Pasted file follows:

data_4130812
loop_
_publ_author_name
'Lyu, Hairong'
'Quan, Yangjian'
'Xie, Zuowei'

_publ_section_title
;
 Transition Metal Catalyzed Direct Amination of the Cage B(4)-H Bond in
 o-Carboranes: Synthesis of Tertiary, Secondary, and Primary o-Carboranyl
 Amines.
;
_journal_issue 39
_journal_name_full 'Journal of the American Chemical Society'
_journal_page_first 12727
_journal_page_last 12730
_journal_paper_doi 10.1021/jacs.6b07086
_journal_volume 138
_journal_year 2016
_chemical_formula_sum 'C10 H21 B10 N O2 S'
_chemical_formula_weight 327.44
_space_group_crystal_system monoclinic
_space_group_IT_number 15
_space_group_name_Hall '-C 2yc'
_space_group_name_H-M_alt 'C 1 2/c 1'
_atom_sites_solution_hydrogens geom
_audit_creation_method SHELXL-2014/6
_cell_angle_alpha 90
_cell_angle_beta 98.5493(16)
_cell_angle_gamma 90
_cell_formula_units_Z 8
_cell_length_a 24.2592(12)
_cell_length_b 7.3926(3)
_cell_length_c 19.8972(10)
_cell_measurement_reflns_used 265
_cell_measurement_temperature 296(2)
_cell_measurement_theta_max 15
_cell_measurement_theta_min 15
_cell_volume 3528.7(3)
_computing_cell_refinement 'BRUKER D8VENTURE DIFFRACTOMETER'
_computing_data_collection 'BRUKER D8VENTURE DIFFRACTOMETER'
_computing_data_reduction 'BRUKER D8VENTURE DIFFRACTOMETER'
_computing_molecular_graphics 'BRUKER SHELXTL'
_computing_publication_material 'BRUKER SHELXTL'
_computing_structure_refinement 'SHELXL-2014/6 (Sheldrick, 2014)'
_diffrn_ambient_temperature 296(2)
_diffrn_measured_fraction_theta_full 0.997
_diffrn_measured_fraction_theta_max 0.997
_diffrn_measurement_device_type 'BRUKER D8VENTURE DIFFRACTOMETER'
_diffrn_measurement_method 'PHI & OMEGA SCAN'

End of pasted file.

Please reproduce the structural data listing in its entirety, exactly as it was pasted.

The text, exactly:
data_4130812
loop_
_publ_author_name
'Lyu, Hairong'
'Quan, Yangjian'
'Xie, Zuowei'

_publ_section_title
;
 Transition Metal Catalyzed Direct Amination of the Cage B(4)-H Bond in
 o-Carboranes: Synthesis of Tertiary, Secondary, and Primary o-Carboranyl
 Amines.
;
_journal_issue 39
_journal_name_full 'Journal of the American Chemical Society'
_journal_page_first 12727
_journal_page_last 12730
_journal_paper_doi 10.1021/jacs.6b07086
_journal_volume 138
_journal_year 2016
_chemical_formula_sum 'C10 H21 B10 N O2 S'
_chemical_formula_weight 327.44
_space_group_crystal_system monoclinic
_space_group_IT_number 15
_space_group_name_Hall '-C 2yc'
_space_group_name_H-M_alt 'C 1 2/c 1'
_atom_sites_solution_hydrogens geom
_audit_creation_method SHELXL-2014/6
_cell_angle_alpha 90
_cell_angle_beta 98.5493(16)
_cell_angle_gamma 90
_cell_formula_units_Z 8
_cell_length_a 24.2592(12)
_cell_length_b 7.3926(3)
_cell_length_c 19.8972(10)
_cell_measurement_reflns_used 265
_cell_measurement_temperature 296(2)
_cell_measurement_theta_max 15
_cell_measurement_theta_min 15
_cell_volume 3528.7(3)
_computing_cell_refinement 'BRUKER D8VENTURE DIFFRACTOMETER'
_computing_data_collection 'BRUKER D8VENTURE DIFFRACTOMETER'
_computing_data_reduction 'BRUKER D8VENTURE DIFFRACTOMETER'
_computing_molecular_graphics 'BRUKER SHELXTL'
_computing_publication_material 'BRUKER SHELXTL'
_computing_structure_refinement 'SHELXL-2014/6 (Sheldrick, 2014)'
_diffrn_ambient_temperature 296(2)
_diffrn_measured_fraction_theta_full 0.997
_diffrn_measured_fraction_theta_max 0.997
_diffrn_measurement_device_type 'BRUKER D8VENTURE DIFFRACTOMETER'
_diffrn_measurement_method 'PHI & OMEGA SCAN'